The Ministry of Home Affairs asked the State Governments for their opinion on death penalty and the way ahead, Fourteen states and union territories have replied so far, of which only Karnataka and Tripura want it abolished.
Gujarat, Madhya Pradesh, Chhattisgarh, Rajasthan, Bihar, Jharkhand, Tamil Nadu and Delhi have voted against doing away with the practice, reports suggested. Maharashtra is yet to revert on their decision.
In 2015, the Law Commission of India, with Justice A.P. Shah as chairman, had recommended doing away with the practice for all non-terror-related crimes.
“… Although there is no valid penological justification for treating terrorism differently from other crimes, concern is often raised that abolition of death penalty for terrorism-related offences and waging war, will affect national security. However, given the concerns raised by the law makers, the commission does not see any reason to wait any longer to take the first step towards abolition of the death penalty for all offences other than terrorism related offences,” the report had stated.
We spoke to several Puneites on their view on capital punishment.
Debashree Pradhan, Law Student: In India, law is not taken seriously. Even the Supreme Court is questioned. Many who are found guilty, can either get away with it, or the decision for punishment comes so late that they have already lived their life. Doing away with death penalty is arguable given the intensity of the crime. However, death penalty is only given for extreme cases. Hence, I believe that like in most other countries, the death penalty must stay in force.
Prerna Chowdhary, Administrator: I am glad this issue is made open for discussion and the states have their right to decide. Taking someone’s life cannot be justified. Yes, in cases of murders it can be exercised, but for other cases, there are several other was to punish the offender. An ‘eye for an eye’ is fine, but ruining the entire family’s life by taking away a family member is very insensitive.
A total of 48,31,515 cognizable crimes comprising 29,75,711 Indian Penal Code (IPC) crimes and 18,55,804 Special & Local Laws (SLL) crimes were reported in 2016, showing an increase of 2.6% over 2015 (47,10,676 cases).
Maharashtra accounted for (8.8%) of total IPC crime reported in the country.
Manish Solanki, Chartered Accountant: We have seen in various cases especially rapes, murders and acid attacks that the victim leads a dreadful life and often succumbs to it, while the criminals roam freely and lives a happier life! Death penalty for such cases is the ideal punishment here. States like Maharashtra, Uttar Pradesh, Bihar and Haryana, that have the highest crime rates, should welcome this decision, to provide speedy and accurate judgements.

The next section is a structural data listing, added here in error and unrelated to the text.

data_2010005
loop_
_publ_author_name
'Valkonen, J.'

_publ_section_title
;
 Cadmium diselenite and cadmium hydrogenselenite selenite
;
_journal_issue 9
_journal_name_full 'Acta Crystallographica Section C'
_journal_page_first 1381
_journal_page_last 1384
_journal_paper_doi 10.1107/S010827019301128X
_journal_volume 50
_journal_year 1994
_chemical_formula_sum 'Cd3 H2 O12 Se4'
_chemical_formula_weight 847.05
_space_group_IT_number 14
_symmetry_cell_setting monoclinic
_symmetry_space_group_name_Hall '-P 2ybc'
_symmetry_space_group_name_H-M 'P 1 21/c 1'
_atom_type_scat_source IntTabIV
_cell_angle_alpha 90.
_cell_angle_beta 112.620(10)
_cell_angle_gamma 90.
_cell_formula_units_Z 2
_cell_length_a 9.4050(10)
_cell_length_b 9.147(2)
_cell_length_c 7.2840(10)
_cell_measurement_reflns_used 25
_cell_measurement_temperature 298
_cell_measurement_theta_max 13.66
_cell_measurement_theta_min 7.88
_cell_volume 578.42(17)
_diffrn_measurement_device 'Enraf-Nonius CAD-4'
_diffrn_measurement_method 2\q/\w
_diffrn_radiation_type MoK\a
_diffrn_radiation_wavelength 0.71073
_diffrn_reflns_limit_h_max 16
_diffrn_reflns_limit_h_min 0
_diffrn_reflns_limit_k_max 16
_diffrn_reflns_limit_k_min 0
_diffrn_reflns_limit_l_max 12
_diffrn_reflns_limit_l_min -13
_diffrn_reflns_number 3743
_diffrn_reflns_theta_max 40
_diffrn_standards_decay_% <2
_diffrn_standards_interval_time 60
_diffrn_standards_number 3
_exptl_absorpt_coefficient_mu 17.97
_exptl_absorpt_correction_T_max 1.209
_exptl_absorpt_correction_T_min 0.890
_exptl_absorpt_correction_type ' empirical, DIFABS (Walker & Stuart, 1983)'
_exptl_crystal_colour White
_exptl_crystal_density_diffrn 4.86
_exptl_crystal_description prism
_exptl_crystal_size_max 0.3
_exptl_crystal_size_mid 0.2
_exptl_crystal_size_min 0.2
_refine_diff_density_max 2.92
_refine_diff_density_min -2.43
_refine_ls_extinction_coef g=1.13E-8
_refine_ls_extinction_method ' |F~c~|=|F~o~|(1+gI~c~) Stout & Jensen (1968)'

Marmick Cota, Public Relations Associate: Criminals who serve life imprisonment, already have very little left of their life. I think in cases where death penalty is avoidable, the focus should be made on remedying such people and providing them with counselling and help from psychologists to remove any criminal tendencies from within. This will help them lead a better life, but where crimes are heinous, no one ought to be spared.
In ordinance to introduce ‘harsher punishment for rape’, The Haryana Assembly recently passed a bill approving capital punishment for rape of children below the age of 12. Before Haryana, Madhya Pradesh and Rajasthan have also given their wave to this law.
Reports suggest that,Maharashtra and Karnataka are also thinking over the decision to implement the bill approving capital punishment for rape of minors below age 12.
Dhiren Raj, Entrepreneur: I think it is only the death penalty that can create fear among the offenders. Here in India, there are various loopholes with which people can easily get away from getting penalised.
If the laws were rigid and strict, then other punishments could have worked and capital punishment can be abolished.
But given the current scenario, it is better to create the fear or death and reduce the number of crimes happening in the city.
Total recorded Crimes against Women in India in 2016 : 3,38,954
Total Recorded Crimes against Children in India in 2016 :1,06,958
|b.||Kidnapping and Abduction||88,008||9,333|
|c.||Crime against Women: Assault with intent to outrage her modesty||84,746||11,396|
|d.||Kidnapping and Abduction||64,519||6,170|
|f.||Crime against Children: Kidnapping & Abduction||54,723||7,956|
|g.||Protection of Children from Sexual Offences Act, 2012||36,022||4,815|
Source: National Crime Records Bureau report 2016
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